Secrets & Smoke Signals: Let’s Talk About Drones

Evenlyn Crunden ’13
Features Editor

The night that Barack Obama won re-election in November of 2012, something much quieter and less noted was occurring across the globe. Drone attacks have been by far the Obama administration’s weapon of choice, to such an extent that more than four times the number of individuals killed by drones under George W. Bush have been ordered dead by Obama.

The bulk of the most recent casualties have been focused in Pakistan and, despite communication between the two countries regarding target lists, there has still been significant international outcry and friction between the involved governments, a dynamic which has only helped to worsen an already tense relationship. Now, however, the stakes have been raised, and citizens on American soil have also been felled by the secretive weapons. So, as village idiot and Senator Rand Paul filibusters in the Senate and Attorney General Eric Holder issues sly responses, those who are neither impressed by Paul nor mollified by Obama have begun to ask – what exactly is going on with the drones?

Drones, unmanned planes that focus in on targets and promptly kill them, have been used for quite some time now by the United States government as a means of effectively and quietly dealing with enemies of the state. They have never before been used at such an astronomically high rate or with such reckless abandon. Reported in greater and greater numbers, public opinion about drones has gone increasingly haywire as information slowly trickles out.

Still, the lack of dialogue regarding the issue is not only noticeable but suspect. Indeed, perhaps the most important piece of information needed about the drones is the reason behind the lack of information with which the American people have faced. The vast majority of the drone attacks have been carried out with little to no discussion and minimal transparency to such an extent that many are beginning to question the motivations behind the targeting of many on the list, as well as the rationale behind the secrecy.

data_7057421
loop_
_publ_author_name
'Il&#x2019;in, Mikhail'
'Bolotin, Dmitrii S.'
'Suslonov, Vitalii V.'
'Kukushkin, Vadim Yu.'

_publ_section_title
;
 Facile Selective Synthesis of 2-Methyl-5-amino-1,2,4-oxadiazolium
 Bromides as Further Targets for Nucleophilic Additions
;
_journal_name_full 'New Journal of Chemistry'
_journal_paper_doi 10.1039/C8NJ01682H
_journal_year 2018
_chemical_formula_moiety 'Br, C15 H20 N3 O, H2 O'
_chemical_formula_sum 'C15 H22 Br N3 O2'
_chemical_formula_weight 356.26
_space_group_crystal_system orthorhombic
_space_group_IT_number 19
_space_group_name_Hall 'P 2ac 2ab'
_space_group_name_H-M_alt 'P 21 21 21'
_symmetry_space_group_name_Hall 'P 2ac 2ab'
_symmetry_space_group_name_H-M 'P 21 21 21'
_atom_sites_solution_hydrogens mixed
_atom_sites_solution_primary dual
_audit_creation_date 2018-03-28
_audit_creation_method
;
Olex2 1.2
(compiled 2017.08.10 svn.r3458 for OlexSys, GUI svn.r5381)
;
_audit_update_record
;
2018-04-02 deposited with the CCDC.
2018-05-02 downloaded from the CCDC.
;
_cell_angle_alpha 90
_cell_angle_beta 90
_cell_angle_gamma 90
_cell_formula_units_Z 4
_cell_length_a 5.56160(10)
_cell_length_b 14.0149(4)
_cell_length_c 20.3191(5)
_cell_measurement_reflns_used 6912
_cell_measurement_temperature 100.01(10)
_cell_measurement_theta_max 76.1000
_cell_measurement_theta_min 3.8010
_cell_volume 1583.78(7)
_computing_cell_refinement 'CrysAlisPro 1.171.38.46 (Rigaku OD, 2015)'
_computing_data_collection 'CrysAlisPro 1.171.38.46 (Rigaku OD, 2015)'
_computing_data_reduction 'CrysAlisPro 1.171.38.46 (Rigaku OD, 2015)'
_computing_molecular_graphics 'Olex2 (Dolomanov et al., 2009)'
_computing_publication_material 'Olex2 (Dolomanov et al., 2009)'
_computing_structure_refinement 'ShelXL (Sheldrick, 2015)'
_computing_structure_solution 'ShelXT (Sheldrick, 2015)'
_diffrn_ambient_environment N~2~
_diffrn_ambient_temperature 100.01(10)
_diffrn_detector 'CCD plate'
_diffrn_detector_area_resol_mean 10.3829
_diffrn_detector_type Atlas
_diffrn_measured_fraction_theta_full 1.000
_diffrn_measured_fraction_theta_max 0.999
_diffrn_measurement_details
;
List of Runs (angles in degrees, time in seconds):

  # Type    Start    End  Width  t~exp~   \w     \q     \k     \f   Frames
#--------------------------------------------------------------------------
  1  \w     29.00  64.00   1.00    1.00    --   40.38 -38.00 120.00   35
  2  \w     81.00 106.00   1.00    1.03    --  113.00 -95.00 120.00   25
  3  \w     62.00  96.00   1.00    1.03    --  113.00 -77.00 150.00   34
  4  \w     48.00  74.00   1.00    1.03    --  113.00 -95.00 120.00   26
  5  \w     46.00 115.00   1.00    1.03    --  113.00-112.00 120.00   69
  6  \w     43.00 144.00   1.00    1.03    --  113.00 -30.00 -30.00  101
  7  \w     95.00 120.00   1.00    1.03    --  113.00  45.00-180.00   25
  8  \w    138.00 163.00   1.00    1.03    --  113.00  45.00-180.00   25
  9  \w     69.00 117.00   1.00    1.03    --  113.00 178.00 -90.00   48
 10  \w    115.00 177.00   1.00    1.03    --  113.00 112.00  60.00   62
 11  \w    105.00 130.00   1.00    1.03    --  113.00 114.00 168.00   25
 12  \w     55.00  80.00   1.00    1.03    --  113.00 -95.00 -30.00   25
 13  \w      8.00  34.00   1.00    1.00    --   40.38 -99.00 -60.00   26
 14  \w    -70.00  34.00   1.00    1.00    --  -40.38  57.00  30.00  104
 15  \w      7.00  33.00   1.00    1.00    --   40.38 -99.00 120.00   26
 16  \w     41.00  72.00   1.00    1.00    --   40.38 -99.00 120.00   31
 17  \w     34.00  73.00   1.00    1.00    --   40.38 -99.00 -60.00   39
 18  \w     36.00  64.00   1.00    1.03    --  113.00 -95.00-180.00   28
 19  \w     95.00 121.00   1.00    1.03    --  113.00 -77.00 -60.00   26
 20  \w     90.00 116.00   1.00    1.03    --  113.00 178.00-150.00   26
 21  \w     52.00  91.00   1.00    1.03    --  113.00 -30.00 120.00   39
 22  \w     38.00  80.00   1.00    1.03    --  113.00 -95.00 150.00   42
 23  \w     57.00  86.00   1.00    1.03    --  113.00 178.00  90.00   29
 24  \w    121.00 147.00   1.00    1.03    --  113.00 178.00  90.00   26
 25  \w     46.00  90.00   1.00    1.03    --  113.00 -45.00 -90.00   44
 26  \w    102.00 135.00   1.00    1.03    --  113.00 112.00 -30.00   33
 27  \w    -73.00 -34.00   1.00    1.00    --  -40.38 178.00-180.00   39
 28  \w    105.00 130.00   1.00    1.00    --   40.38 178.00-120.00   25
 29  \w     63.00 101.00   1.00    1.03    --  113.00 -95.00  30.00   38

Even more concerning is the legal aspect; many have argued that the attacks themselves are illegal – both according to national and international law – and responses all over the world have been cold toward the escalating strikes. It has been suggested by a Georgetown professor that the CIA could be subject to persecution for their involvement in the attacks, and many others have seconded the calls for information and accountability.

So, why is no one doing anything? Noise has been made on both sides of the aisle regarding the issue – Dennis Kucinich pointed out the implications regarding the violation of international law while the aforementioned Rand Paul staged a 13-hour filibuster in order to obtain information – but little seems to be making headway with the administration. Moreover, the American people remain for the most part in the dark about the escalation of killings, with only the targeting of American citizens finally earning a healthy level of public outrage. This is disconcerting, as the several hundred civilians who have reportedly become collateral damage during the process of conducting drone attacks in Pakistan have gone for the most part unconsidered and unaccounted for, despite the question of human rights violations being raised by more than a few organizations.

While we have yet to be informed of the scope of the drone problem and can, at this date, make relatively few truly informed opinions about the situation, a few things are clear. The Obama administration needs to conduct its processes with transparency and openness so that the American people are informed and able to discuss the topic. Moreover, international sovereignty and opinion must be considered, as well as dissent from organizations like the United Nations. While we cannot speak further until more is known, in the interests of keeping our government honest and respecting our neighbors across the globe, it is essential that we demand more from our representatives and our president, as well as from ourselves.

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